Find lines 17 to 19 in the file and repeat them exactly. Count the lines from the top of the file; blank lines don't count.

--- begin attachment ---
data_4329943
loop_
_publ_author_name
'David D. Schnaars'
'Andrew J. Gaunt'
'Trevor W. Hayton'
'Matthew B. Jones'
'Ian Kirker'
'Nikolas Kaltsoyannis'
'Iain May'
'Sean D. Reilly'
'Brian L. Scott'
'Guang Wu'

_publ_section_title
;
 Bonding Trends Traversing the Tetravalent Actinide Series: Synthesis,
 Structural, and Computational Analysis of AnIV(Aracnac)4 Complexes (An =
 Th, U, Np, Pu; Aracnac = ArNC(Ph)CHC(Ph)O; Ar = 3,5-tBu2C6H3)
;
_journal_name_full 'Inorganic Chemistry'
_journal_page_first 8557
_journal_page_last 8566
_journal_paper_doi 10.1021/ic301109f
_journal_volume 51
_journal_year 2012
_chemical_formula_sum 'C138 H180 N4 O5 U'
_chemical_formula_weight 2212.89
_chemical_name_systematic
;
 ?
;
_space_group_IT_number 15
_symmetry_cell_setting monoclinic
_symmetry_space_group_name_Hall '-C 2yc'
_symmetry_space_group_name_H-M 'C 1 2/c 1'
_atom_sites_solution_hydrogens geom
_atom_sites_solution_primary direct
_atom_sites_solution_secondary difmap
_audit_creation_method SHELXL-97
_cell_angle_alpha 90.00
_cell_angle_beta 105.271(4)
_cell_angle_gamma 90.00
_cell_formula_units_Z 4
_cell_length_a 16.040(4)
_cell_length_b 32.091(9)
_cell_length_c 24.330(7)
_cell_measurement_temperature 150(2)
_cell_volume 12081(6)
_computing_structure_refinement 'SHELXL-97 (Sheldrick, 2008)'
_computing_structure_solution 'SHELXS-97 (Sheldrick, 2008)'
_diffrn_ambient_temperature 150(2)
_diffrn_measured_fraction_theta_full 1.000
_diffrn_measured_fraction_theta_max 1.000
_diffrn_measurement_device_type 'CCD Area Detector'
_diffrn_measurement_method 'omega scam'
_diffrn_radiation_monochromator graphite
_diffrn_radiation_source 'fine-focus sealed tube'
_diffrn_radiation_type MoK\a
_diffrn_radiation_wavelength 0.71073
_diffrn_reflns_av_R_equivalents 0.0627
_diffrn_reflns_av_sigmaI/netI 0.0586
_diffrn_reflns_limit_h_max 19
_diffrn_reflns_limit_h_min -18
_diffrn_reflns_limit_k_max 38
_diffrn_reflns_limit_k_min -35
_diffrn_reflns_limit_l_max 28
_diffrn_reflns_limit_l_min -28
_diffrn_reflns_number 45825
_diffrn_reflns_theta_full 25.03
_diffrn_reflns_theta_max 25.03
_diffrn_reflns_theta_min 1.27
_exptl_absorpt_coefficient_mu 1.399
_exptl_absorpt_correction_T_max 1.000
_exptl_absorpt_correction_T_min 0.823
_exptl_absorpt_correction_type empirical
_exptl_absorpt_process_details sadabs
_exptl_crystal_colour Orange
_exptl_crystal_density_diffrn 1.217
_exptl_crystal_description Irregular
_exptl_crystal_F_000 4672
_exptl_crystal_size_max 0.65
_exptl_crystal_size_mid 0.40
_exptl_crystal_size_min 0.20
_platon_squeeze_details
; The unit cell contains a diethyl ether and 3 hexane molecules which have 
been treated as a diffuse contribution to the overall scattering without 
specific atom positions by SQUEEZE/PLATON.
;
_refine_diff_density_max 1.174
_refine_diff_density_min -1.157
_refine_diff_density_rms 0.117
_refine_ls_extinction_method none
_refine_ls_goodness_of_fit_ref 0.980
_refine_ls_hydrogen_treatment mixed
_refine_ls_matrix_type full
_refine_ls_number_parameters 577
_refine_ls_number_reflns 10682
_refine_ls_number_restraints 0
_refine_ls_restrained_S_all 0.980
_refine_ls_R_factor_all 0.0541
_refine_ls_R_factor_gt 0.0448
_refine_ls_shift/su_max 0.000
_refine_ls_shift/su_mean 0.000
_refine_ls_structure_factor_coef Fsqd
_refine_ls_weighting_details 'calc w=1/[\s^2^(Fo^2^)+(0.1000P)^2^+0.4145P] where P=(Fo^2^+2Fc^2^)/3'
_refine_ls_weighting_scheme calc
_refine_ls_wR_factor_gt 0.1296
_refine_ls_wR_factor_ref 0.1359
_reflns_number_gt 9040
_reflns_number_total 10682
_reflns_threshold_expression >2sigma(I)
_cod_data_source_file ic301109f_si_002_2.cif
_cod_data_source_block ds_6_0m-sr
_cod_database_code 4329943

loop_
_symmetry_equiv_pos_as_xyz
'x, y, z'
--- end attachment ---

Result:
 Structural, and Computational Analysis of AnIV(Aracnac)4 Complexes (An =
 Th, U, Np, Pu; Aracnac = ArNC(Ph)CHC(Ph)O; Ar = 3,5-tBu2C6H3)
;